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Viva Francisco Marroquin University!

By J. Bradley Jansen
web posted September 24, 2001

U. S. State Department officials should not be undermining American interests and values such as the Rule of Law, individual rights, free markets and respect for civil liberties. Even more importantly, the U.S. embassies should not be undermining these American interests and values.

Prudence Bushnell
Bushnell

Unfortunately, the Wall Street Journal has reported that U.S. Ambassador to Guatemala Prudence Bushnell has been personally circulating a memo to officials at other embassies smearing the good name of Francisco Marroquin University and one of its founders, Manuel Ayau.

I had the privilege of meeting Manuel Ayau at a Liberty Fund colloquium on deflation some years back and found him to be intelligent, knowledgeable and respectful, as well as a kind and generous man. A few years later, I met several students from Francisco Marroquin University in Guatemala at a weeklong economics seminar. I was very impressed with their economic and historical understanding and genuine intellectual curiosity.

I am embarrassed that our own ambassador in Guatemala has less understanding of economics and apparently does not do her homework. Her idea of the Rule of Law is to demand that the Guatemalan legislature pass labor laws designed to increase labor costs there so workers would not be as competitive with U.S. workers--in an effort to placate American labor unions.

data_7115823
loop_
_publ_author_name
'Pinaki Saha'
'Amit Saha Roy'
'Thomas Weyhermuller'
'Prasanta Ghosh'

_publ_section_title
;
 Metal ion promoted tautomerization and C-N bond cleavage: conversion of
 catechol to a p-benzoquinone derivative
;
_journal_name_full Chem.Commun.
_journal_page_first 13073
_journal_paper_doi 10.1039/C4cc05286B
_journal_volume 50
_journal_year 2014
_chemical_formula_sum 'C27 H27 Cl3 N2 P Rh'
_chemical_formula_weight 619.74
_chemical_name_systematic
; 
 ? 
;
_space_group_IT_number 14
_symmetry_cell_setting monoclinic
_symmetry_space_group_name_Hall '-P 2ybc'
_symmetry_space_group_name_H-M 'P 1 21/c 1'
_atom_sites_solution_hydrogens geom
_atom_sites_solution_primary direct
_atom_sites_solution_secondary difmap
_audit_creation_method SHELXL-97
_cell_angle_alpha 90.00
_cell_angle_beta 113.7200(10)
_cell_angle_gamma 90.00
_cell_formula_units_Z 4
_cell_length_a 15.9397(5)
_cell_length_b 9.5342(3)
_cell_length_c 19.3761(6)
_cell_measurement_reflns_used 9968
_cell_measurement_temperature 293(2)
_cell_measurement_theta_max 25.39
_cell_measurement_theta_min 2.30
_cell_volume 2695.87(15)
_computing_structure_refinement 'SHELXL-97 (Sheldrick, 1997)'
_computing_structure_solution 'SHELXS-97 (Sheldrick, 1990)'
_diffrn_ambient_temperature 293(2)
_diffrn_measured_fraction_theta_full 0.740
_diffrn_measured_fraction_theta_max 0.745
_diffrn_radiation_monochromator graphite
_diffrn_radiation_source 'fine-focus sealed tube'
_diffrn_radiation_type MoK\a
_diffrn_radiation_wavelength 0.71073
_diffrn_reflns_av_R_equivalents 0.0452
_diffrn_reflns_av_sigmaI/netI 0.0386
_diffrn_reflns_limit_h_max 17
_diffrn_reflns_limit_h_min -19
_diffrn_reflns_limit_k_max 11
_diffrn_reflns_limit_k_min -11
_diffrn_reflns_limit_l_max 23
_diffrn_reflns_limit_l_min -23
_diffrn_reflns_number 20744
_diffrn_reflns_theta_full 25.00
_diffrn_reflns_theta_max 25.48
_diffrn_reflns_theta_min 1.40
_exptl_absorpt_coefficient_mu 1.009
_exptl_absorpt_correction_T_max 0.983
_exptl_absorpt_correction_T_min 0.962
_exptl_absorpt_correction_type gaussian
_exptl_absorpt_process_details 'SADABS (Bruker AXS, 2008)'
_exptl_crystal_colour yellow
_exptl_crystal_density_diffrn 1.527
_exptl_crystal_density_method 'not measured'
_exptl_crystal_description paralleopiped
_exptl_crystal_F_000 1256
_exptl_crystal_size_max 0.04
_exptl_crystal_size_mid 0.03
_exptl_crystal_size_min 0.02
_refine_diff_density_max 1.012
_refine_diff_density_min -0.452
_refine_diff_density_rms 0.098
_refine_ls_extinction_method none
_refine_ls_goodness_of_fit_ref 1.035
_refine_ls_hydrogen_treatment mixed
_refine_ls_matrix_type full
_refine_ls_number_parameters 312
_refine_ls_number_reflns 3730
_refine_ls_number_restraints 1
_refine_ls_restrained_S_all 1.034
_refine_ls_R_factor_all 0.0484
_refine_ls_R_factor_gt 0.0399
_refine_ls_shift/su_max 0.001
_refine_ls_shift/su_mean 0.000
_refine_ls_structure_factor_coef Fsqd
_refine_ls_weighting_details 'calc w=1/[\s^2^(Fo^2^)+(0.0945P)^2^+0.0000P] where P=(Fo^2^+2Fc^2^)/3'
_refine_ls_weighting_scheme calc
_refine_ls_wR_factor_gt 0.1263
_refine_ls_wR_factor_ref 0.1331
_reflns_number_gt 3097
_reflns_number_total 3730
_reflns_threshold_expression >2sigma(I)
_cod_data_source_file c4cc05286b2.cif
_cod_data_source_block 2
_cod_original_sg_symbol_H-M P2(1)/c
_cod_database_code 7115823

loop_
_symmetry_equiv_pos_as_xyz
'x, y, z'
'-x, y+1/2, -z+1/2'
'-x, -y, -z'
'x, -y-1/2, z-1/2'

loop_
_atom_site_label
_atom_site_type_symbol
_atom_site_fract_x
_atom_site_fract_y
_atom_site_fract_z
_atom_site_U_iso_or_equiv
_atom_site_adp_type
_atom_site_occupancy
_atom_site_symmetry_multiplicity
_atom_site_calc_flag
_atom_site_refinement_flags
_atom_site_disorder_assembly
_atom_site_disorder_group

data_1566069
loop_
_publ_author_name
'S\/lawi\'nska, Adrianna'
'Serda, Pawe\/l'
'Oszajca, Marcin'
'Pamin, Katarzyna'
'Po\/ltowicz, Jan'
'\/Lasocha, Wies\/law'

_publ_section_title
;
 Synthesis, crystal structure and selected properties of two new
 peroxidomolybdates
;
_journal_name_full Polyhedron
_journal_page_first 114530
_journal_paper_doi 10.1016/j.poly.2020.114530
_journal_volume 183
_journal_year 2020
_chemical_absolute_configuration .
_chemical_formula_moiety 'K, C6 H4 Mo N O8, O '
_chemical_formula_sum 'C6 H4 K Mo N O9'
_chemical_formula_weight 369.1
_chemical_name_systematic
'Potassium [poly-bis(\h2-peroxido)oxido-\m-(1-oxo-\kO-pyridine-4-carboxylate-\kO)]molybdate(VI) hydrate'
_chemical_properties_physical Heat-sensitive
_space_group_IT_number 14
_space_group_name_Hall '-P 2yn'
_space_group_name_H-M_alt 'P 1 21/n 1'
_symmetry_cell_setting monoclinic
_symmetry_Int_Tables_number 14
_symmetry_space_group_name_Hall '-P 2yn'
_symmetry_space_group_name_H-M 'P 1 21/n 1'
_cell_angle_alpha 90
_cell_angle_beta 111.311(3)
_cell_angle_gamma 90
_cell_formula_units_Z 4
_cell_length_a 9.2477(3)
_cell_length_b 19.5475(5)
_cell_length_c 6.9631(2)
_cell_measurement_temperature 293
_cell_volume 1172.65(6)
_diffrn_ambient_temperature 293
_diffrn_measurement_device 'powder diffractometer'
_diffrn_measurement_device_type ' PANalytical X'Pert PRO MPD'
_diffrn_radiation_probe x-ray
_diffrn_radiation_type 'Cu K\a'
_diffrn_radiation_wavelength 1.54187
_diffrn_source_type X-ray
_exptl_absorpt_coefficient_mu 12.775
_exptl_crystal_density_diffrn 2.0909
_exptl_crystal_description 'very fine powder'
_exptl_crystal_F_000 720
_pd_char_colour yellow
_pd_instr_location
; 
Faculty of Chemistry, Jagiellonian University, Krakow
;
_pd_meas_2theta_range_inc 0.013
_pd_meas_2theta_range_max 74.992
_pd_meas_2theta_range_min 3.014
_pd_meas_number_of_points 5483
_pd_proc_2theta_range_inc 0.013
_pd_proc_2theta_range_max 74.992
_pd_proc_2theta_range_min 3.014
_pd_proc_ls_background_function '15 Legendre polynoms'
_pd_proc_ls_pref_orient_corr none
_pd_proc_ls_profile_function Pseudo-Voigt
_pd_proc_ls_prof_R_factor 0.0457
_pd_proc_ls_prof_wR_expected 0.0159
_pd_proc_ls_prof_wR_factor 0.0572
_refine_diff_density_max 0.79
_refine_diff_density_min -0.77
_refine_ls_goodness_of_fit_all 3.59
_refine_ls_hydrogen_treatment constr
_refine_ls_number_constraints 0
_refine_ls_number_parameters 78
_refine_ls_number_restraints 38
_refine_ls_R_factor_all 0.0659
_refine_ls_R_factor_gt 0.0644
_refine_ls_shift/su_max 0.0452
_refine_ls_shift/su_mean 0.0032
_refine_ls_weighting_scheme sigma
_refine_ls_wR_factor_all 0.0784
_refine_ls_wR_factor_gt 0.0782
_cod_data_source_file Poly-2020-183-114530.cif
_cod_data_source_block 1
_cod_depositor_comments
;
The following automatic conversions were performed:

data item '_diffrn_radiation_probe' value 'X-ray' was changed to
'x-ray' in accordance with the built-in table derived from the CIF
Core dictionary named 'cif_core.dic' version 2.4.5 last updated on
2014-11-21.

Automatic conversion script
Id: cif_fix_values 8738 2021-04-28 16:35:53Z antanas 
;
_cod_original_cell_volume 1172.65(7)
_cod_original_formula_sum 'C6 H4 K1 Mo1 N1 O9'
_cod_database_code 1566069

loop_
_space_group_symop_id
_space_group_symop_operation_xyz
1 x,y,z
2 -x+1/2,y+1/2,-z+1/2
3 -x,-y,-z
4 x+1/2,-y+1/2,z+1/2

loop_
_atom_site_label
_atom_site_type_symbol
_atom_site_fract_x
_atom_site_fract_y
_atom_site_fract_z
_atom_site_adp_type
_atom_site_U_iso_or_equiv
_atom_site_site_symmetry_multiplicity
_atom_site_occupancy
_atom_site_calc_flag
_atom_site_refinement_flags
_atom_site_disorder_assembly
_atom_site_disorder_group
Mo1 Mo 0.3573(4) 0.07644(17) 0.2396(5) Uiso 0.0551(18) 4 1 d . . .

The memo circulated by Ms. Bushnell shows a clear disdain for individual rights. Francisco Marroquin University teaches the same principles of the founding fathers of the United States including a healthy distrust of politicians and vested interests. The philosophy is the same as that found in our Declaration of Independence, the original Constitution, the Federalist Papers and the political philosophers of the Enlightenment who believed in equality before the law and opposed protectionism.

The Bushnell memo demonstrates at best a shallow understanding of free market economics and competing schools of economic thought. While Milton Friedman was a member of the Mont Pelerin Society founded by F. A. Hayek, which Manuel Ayau headed for a time, the perfect competition model of the monetarist approach is incompatible with the market process analysis of the Austrian school. Milton Friedman once said, "I am an enormous admirer of Hayek, but not for his economics." When Ms. Bushnell lectures other diplomats that Friedman is a disciple of Hayek, all she communicates is her own ignorance.

The infamous memo asserts that the emphasis of the Austrian approach at Francisco Marroquin University and its emphasis on individual freedom and responsibility "have prevented positive civil action." Is it better to defend the mercantilist approach of government dictates to protect vested interests? The memo intimates that civil society and social trust come through government planning.

Of course, rational people pursue their own self-interest, and only each individual can know what their particular self-interest is. Hayek argued against central planning by technocrats and emphasized the "spontaneous order" and prosperity generated by individuals using their own specialized knowledge and pursing their own self-interest.

Along with Ayau, Winston Churchill, Ronald Reagan, Margaret Thatcher and many others have confessed that Hayek strongly influenced their views. A quarter century ago, Hayek remarked, "Both the influence of socialist ideas and the naïve trust in the good intentions of the holders of totalitarian power have markedly increased."

This controversy with our ambassador comes just as Jesse Helms is retiring from the Senate. He has always argued for freedom over tyranny. Hopefully our government will heed that advice.

As Jesse Helms once remarked: "Compromise, hell! That's what happened to us all down the line--and that's the very cause of our woes. If freedom is right and tyranny is wrong, why should those who believe in freedom treat it as if it were a roll of bologna to be bartered a slice at a time?"

J. Bradley Jansen is deputy director of the Center for Technology Policy at the Free Congress Foundation.

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